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The mother of a 3-year-old Iowa girl with herpes has filed a lawsuit against the teachers' groups that sought a federal injunction to prevent the child from enrolling in a special-education class earlier this month. (See Education Week, Jan. 16, 1985.)

The suit, filed by the mother under a fictitious name in the Pottawattamie County District Court, named the Iowa State Education Association, the Council Bluffs teachers' association, the local association's president and lawyer, and the Council Bluffs Community School District; it seeks an unspecified sum of money for "interest, costs, and punitive damages." The mother, her lawyer said, objected to the way the family's "most private affairs became a matter of public debate."

The original case drew national media attention after a federal judge issued a temporary order permitting the girl to attend class, but insisting that she arrive at school each day with a parent and be examined by a nurse.

Becky S. Knutson, a lawyer for the teachers, said she has asked that the temporary order be made final. But Daniel Stageman, lawyer for the mother, said he would ask the judge to dismiss the case.

In a similar case in Maryland, the Anne Arundel County teacher's association and parents last week asked the county Board of Education to adopt rigid guidelines that would prevent a 3-year-old boy from attending a special-education class when he has lesions anywhere on his body. Earlier this month, a temporary court order allowed the boy to attend class under established conditions which have been extended by the county superintendent until the board reaches a decision on the matter next week.


One week after an Idaho county judge released three brothers and their wives from jail after receiving a promise that they would not interfere with their children's government-approved education, six school-age children of one of the couples were taken from their home and placed in the custody of the Payette County court.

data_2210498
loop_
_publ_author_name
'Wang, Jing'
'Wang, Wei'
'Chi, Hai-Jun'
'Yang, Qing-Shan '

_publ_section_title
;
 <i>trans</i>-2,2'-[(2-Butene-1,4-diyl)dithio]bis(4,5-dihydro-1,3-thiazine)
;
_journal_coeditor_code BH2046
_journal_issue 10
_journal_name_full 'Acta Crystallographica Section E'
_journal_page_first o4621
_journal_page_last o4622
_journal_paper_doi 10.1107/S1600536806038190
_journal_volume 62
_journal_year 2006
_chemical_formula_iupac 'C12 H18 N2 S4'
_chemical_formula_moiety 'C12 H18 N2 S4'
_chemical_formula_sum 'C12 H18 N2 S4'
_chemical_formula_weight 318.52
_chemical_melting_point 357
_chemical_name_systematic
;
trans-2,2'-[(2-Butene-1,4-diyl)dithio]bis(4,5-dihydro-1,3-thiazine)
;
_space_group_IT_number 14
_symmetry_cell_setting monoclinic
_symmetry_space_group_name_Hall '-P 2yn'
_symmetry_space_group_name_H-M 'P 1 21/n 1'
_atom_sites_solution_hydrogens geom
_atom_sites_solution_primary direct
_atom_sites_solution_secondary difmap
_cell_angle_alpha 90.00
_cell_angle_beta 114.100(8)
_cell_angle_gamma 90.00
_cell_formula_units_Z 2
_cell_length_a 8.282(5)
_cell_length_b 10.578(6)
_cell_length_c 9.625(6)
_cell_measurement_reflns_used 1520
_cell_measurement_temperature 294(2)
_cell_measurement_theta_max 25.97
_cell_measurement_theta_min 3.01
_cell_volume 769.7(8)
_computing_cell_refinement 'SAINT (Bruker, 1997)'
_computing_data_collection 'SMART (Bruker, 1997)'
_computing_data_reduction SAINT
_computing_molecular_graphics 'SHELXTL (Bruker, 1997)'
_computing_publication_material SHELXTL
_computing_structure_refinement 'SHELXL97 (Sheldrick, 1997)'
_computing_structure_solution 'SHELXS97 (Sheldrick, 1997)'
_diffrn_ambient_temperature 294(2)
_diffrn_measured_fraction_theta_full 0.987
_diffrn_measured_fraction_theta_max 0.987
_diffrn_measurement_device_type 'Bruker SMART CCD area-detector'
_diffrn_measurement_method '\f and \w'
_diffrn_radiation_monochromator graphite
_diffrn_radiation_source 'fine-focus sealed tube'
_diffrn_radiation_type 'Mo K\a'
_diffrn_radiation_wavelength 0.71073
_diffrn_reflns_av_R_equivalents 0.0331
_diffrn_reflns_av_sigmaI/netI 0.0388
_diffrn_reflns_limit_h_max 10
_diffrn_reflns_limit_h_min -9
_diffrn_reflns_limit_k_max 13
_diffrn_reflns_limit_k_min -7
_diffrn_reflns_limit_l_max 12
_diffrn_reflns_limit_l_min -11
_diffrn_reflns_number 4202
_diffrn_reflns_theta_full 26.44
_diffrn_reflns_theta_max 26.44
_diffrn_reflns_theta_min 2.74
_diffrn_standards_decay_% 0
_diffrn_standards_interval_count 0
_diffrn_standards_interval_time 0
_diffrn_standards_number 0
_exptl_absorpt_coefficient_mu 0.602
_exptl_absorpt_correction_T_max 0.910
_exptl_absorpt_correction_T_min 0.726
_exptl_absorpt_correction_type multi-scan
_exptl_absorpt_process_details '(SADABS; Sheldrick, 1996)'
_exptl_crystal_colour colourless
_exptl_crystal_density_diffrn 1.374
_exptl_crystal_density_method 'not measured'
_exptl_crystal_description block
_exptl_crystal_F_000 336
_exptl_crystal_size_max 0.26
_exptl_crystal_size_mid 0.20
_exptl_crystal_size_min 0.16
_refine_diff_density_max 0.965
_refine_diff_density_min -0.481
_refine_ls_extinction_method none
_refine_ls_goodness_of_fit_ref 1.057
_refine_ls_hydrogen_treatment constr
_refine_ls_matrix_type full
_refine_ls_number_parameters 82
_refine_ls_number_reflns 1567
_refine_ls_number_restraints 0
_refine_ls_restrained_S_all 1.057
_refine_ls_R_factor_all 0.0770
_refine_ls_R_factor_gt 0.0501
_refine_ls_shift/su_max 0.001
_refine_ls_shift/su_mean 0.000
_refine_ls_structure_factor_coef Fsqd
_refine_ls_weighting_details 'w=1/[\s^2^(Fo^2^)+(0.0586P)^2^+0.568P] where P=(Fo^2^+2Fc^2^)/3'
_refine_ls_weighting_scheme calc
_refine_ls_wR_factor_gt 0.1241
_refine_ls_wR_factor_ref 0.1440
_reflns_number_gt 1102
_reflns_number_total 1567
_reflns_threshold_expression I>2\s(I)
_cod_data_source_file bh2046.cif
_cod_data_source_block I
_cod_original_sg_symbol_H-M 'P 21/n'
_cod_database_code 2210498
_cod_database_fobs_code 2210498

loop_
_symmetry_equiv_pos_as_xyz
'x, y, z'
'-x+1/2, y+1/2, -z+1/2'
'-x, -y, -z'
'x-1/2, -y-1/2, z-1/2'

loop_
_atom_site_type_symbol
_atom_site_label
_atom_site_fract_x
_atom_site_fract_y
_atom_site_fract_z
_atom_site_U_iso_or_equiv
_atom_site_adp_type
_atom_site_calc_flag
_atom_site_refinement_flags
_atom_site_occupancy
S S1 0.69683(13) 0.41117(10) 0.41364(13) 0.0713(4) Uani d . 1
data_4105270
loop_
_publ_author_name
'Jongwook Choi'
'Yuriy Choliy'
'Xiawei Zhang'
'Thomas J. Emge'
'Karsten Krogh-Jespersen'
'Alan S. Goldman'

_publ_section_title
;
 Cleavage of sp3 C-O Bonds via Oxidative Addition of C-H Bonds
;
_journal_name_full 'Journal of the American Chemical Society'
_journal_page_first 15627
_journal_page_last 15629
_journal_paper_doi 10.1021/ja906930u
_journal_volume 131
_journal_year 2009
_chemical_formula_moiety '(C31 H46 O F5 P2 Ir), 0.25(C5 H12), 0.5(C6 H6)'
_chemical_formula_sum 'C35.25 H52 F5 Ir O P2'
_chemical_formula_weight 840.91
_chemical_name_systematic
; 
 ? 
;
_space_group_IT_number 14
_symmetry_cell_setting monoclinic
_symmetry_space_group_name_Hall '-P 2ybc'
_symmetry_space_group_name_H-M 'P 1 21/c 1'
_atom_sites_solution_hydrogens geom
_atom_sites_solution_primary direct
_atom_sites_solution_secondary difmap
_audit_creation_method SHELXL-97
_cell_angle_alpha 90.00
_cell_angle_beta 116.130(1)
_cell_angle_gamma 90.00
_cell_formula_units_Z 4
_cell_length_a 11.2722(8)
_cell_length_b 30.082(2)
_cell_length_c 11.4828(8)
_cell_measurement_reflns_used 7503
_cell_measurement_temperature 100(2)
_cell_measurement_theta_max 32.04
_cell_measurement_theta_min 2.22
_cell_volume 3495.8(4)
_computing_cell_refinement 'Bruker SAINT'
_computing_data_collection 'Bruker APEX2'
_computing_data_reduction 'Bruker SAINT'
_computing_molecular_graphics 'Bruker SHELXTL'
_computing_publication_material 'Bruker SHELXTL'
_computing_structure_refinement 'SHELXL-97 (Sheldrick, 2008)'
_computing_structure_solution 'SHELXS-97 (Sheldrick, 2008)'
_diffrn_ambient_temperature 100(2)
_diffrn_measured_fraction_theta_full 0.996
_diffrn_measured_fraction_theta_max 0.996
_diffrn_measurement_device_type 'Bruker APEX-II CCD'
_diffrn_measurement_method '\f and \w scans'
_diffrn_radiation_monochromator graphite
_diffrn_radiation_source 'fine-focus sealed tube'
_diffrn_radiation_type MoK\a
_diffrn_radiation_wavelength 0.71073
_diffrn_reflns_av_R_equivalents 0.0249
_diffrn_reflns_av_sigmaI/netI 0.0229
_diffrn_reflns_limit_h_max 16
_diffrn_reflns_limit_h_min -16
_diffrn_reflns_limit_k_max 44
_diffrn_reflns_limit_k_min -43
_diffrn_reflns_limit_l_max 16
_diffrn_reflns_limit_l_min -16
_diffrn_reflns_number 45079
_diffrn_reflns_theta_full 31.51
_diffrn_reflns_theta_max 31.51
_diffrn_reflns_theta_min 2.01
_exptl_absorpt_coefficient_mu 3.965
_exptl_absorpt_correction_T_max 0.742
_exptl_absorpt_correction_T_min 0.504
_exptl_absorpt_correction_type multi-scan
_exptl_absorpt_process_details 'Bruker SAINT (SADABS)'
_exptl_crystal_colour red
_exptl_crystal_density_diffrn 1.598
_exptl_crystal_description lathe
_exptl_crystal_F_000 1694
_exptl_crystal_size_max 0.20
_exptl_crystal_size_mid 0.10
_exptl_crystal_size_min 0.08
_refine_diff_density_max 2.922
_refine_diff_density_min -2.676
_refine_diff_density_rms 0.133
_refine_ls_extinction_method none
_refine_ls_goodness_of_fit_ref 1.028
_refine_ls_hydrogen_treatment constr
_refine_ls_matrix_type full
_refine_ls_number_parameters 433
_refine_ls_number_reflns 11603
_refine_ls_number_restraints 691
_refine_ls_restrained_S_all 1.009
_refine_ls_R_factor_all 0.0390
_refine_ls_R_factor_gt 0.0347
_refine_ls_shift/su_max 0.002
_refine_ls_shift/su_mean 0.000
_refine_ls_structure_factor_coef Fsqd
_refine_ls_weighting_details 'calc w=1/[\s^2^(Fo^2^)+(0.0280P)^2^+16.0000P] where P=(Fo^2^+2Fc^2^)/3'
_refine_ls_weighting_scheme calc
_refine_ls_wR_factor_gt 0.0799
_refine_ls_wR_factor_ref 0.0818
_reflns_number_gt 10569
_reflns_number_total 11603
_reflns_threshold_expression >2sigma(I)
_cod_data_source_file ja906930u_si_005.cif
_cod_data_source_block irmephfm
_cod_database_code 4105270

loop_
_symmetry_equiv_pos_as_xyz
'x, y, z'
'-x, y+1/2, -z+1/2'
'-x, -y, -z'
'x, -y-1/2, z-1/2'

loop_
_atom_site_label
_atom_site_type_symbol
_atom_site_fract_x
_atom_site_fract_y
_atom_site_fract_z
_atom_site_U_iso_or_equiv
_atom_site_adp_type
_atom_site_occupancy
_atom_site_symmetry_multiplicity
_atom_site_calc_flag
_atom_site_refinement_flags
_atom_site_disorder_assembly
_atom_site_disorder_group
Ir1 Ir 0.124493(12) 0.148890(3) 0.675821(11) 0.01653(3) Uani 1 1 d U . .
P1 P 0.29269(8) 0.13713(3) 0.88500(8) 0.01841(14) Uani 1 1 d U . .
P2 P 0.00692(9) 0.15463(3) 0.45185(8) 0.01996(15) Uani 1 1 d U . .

Robert, Floyd, and Sam Shippy and their wives were jailed late last year for three weeks after refusing to abide by an Idaho law requiring that children attend school or receive home instruction that has been approved by the local school board. They were released from jail earlier this month by Judge B.E. Behrmann. (See Education Week, Jan. 9, 1985.)

The Shippys' 16 school-age children were placed in foster homes in December and sent to public schools. But after the children returned to their parents' homes for Christmas break, one couple--Sam and Marquita--refused to return their children to the foster home and refused to send them to school, according to a Payette county official who asked not to be identified.

County officials took the children from the Shippy's home and placed them in another foster home, from which they will be sent to a public school, the official said.

Lawyers representing Ruth B. Love, superintendent of the Chicago public schools, in her $4.5-million damage suit against the city's school board have announced they will take depositions from Mayor Harold Washington and other high-ranking city officials, according to press reports.

Other top officials to be questioned by the lawyers in preparation for the trial, tentatively scheduled for May 20, include Corporation Counsel James Montgomery and Deputy Superintendent Manford T. Byrd Jr., who was hired to replace Ms. Love after her contract expires on March 25.

Last summer the board voted 6 to 5 not to extend Ms. Love's contract, a decision that it said was based on "a nonpolitical judgment." (See Education Week, Aug. 22, 1984.)

Ms. Love subsequently filed suit, alleging that Mayor Washington ordered school-board members loyal to him not to renew her contract because she refused to hire job applicants with political connections. She also alleged that she was dismissed because of her race and sex.

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